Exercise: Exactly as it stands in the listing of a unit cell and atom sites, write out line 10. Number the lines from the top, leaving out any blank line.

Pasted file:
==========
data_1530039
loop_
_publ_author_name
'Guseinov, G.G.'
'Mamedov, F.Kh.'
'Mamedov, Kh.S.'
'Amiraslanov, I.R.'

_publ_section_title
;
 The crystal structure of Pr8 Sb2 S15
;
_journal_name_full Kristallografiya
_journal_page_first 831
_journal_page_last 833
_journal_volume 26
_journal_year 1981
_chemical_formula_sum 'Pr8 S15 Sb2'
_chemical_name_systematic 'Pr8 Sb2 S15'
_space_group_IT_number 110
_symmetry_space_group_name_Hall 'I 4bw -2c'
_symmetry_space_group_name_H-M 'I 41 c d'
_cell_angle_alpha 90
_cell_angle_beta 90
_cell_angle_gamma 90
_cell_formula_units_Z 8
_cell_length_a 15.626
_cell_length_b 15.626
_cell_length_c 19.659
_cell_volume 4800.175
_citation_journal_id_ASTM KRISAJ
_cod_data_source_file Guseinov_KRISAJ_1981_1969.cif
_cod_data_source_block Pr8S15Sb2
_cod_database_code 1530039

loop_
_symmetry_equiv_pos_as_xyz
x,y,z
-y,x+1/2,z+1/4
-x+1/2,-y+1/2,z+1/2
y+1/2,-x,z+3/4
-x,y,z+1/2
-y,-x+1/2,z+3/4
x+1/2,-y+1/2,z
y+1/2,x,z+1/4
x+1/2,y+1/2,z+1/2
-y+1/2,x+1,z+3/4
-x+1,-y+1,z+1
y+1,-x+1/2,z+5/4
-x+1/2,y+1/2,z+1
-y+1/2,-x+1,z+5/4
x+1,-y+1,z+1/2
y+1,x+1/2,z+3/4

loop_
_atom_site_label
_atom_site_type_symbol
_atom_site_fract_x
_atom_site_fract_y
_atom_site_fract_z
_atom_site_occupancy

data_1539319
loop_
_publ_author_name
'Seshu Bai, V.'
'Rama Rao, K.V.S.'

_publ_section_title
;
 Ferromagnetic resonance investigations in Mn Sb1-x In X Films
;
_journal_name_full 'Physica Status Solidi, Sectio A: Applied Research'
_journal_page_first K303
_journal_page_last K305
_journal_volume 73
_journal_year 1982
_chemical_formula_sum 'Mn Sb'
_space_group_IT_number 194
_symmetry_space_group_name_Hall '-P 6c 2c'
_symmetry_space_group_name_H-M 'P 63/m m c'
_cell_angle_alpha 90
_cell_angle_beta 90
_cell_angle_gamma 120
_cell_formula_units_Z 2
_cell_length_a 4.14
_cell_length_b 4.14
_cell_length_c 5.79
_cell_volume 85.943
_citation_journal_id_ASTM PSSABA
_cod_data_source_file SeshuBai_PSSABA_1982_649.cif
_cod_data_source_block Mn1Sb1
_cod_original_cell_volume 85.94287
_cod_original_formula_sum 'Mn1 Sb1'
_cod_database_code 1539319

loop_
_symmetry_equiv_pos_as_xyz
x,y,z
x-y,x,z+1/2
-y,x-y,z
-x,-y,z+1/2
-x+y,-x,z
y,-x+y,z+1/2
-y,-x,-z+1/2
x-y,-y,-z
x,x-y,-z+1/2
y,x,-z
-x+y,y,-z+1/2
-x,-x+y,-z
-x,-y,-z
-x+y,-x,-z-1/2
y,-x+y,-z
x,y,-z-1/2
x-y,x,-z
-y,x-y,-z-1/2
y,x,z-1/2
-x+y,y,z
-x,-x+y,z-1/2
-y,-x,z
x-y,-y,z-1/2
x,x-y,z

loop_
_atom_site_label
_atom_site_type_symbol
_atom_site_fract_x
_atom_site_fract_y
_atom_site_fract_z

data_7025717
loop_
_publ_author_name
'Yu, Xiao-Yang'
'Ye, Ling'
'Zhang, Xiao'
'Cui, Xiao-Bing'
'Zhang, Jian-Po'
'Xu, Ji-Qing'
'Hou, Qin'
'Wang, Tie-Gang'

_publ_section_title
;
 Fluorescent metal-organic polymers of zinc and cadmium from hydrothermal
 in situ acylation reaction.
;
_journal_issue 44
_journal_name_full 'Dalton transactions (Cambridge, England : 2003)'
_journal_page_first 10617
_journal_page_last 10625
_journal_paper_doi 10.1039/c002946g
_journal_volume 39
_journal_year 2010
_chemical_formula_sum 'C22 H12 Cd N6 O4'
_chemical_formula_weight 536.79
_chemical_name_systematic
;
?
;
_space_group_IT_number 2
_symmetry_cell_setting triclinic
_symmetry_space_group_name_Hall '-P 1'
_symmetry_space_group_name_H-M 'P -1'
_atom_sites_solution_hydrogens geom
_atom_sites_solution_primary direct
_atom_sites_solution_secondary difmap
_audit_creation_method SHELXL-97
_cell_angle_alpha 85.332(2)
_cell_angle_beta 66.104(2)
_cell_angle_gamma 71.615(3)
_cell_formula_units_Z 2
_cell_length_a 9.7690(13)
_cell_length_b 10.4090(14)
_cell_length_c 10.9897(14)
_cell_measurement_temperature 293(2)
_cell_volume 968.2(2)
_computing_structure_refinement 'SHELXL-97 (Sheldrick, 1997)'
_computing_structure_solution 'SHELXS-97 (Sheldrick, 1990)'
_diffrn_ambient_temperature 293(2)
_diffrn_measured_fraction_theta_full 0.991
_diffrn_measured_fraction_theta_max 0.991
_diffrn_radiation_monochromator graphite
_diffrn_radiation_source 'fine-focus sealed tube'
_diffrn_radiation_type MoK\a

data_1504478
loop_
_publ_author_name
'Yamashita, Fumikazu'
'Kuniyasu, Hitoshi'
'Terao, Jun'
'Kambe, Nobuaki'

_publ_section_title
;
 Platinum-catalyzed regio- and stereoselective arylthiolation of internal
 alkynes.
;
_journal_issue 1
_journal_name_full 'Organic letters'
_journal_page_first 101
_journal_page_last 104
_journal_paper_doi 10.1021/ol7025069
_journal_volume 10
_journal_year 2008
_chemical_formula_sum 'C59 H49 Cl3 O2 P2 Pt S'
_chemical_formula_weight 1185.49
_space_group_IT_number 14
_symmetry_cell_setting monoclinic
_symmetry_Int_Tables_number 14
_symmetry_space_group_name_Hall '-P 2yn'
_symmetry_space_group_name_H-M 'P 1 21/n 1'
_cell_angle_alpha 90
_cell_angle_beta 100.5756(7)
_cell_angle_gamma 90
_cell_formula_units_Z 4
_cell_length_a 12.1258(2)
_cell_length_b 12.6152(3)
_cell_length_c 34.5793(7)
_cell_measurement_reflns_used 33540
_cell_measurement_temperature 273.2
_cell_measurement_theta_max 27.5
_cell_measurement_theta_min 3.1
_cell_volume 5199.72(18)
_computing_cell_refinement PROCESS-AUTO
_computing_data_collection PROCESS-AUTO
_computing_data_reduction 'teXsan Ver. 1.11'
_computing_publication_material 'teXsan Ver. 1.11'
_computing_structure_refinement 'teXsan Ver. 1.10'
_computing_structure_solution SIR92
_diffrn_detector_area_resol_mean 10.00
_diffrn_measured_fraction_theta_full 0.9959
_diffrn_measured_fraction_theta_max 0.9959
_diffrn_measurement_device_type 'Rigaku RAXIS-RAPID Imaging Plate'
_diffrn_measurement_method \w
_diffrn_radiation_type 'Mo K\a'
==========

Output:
 The crystal structure of Pr8 Sb2 S15